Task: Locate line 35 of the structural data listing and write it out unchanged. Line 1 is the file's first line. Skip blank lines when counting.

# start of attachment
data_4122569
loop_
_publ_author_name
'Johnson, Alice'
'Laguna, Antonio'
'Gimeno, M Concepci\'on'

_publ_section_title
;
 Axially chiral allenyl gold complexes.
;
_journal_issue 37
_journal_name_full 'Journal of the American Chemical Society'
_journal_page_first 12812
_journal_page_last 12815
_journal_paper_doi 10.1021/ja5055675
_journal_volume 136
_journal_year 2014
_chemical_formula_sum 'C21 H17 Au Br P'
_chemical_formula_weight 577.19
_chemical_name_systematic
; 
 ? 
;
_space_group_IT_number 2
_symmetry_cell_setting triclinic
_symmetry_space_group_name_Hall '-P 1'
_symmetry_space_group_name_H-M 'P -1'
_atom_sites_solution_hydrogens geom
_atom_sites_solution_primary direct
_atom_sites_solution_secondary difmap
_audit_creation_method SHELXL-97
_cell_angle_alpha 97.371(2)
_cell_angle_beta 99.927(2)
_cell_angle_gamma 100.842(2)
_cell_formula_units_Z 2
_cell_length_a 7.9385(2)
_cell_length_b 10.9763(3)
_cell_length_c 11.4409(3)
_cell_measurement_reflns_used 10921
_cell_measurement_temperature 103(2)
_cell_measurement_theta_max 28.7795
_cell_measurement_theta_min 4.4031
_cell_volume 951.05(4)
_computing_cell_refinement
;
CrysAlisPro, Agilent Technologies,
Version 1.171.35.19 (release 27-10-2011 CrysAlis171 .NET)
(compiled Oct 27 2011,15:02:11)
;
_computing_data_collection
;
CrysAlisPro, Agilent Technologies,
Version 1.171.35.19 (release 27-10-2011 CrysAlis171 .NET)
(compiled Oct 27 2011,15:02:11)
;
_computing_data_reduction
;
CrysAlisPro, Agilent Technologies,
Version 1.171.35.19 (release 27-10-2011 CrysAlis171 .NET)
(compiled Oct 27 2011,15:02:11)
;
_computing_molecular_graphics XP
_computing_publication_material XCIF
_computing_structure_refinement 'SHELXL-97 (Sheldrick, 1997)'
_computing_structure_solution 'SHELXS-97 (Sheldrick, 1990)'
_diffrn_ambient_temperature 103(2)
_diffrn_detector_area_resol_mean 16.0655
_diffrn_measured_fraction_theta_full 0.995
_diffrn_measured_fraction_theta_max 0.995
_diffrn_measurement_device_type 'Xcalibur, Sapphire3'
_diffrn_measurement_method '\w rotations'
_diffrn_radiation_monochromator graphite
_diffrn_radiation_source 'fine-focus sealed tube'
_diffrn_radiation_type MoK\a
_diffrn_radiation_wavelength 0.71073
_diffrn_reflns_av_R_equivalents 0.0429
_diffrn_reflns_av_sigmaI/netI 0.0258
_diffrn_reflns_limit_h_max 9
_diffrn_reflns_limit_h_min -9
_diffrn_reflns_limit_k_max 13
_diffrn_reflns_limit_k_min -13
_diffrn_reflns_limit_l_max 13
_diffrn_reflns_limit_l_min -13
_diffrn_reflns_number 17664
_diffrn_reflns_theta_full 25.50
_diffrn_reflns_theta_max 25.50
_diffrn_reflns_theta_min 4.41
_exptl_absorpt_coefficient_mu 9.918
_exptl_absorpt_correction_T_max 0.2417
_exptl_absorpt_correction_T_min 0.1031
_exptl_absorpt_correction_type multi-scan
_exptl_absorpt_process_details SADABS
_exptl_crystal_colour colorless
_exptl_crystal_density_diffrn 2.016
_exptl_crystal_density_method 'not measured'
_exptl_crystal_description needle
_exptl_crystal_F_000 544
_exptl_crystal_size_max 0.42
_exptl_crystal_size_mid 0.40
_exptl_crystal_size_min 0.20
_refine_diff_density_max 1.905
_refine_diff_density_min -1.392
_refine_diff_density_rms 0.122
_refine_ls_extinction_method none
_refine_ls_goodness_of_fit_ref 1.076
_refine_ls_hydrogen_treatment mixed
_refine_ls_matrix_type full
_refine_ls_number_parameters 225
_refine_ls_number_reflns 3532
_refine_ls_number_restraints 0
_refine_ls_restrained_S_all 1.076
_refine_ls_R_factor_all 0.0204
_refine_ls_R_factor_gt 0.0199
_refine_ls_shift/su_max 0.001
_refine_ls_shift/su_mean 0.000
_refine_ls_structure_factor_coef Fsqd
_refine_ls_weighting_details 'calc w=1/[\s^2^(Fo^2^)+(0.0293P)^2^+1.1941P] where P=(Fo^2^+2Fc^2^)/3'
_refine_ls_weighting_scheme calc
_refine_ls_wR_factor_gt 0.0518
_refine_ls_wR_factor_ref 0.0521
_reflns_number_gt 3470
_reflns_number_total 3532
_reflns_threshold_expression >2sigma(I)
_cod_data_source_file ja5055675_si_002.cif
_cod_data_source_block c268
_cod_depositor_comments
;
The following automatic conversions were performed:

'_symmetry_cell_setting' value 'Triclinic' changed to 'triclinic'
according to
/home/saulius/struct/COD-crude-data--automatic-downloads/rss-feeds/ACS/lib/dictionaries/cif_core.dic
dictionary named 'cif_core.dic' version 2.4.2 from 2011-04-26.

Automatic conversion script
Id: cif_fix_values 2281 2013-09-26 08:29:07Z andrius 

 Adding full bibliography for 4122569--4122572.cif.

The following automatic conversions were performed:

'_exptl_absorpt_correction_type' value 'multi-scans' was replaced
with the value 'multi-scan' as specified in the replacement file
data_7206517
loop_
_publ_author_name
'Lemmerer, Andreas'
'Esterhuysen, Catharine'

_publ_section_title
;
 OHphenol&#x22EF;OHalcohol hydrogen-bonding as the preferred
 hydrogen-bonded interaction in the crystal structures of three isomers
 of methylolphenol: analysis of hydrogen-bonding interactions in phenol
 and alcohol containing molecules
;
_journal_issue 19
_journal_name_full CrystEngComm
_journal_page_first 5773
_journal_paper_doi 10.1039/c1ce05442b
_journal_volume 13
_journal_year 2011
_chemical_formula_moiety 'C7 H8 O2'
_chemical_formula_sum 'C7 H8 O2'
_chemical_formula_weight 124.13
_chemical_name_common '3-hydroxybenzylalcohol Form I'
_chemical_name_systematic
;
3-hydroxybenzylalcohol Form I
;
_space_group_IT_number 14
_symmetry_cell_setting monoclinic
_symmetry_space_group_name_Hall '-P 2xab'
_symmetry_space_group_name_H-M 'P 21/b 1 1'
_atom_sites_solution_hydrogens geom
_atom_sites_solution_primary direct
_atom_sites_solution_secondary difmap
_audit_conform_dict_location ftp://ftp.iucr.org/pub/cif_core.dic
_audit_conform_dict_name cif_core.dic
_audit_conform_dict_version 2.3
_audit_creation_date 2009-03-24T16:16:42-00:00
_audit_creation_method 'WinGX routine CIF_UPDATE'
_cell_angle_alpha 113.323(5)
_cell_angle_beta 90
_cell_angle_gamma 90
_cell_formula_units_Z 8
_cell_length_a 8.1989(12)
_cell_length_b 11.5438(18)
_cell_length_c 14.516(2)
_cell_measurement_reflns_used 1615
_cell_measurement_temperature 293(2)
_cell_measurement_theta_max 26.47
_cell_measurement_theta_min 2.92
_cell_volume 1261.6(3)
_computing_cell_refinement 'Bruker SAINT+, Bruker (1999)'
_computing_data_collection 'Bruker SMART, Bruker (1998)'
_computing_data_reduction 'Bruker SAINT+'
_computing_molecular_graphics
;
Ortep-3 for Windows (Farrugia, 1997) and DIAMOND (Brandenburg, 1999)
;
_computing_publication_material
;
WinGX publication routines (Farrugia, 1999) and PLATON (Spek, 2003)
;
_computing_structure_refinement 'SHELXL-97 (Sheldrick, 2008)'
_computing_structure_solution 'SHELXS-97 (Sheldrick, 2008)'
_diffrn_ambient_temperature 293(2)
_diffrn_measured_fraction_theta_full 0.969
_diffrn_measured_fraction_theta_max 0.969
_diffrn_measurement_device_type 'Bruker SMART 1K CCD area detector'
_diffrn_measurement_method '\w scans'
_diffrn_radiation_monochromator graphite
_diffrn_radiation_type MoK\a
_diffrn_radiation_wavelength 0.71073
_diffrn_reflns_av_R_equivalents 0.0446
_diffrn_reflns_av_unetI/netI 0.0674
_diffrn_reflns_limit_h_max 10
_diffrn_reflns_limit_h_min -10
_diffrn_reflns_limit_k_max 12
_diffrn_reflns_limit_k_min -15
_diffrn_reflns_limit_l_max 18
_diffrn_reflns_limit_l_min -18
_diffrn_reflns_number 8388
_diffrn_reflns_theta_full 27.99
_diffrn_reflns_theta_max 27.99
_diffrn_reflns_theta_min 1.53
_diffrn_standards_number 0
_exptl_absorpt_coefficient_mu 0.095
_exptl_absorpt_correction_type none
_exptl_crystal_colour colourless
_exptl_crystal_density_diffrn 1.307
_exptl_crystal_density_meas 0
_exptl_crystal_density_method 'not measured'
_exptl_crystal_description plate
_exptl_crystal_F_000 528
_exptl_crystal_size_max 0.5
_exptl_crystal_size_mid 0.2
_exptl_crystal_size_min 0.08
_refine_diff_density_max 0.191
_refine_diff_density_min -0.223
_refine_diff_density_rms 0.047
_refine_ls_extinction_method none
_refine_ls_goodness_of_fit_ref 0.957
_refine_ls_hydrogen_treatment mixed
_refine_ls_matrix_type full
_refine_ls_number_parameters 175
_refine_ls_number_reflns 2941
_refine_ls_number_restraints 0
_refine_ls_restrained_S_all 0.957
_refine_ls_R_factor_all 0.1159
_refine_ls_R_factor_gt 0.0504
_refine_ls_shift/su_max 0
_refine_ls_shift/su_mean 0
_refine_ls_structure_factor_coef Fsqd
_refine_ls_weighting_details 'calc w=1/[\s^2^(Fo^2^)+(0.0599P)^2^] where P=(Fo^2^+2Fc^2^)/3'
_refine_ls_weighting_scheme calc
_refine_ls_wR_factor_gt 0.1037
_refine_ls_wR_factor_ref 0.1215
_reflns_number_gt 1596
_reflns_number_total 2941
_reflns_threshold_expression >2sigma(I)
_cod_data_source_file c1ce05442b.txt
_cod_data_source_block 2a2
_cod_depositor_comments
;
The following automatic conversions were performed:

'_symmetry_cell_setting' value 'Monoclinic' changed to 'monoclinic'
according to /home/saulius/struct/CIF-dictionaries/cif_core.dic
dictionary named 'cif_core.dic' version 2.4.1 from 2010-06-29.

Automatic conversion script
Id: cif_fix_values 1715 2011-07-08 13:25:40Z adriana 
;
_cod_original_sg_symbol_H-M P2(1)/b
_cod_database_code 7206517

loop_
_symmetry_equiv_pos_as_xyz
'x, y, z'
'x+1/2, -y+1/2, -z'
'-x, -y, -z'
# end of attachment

_cell_formula_units_Z 2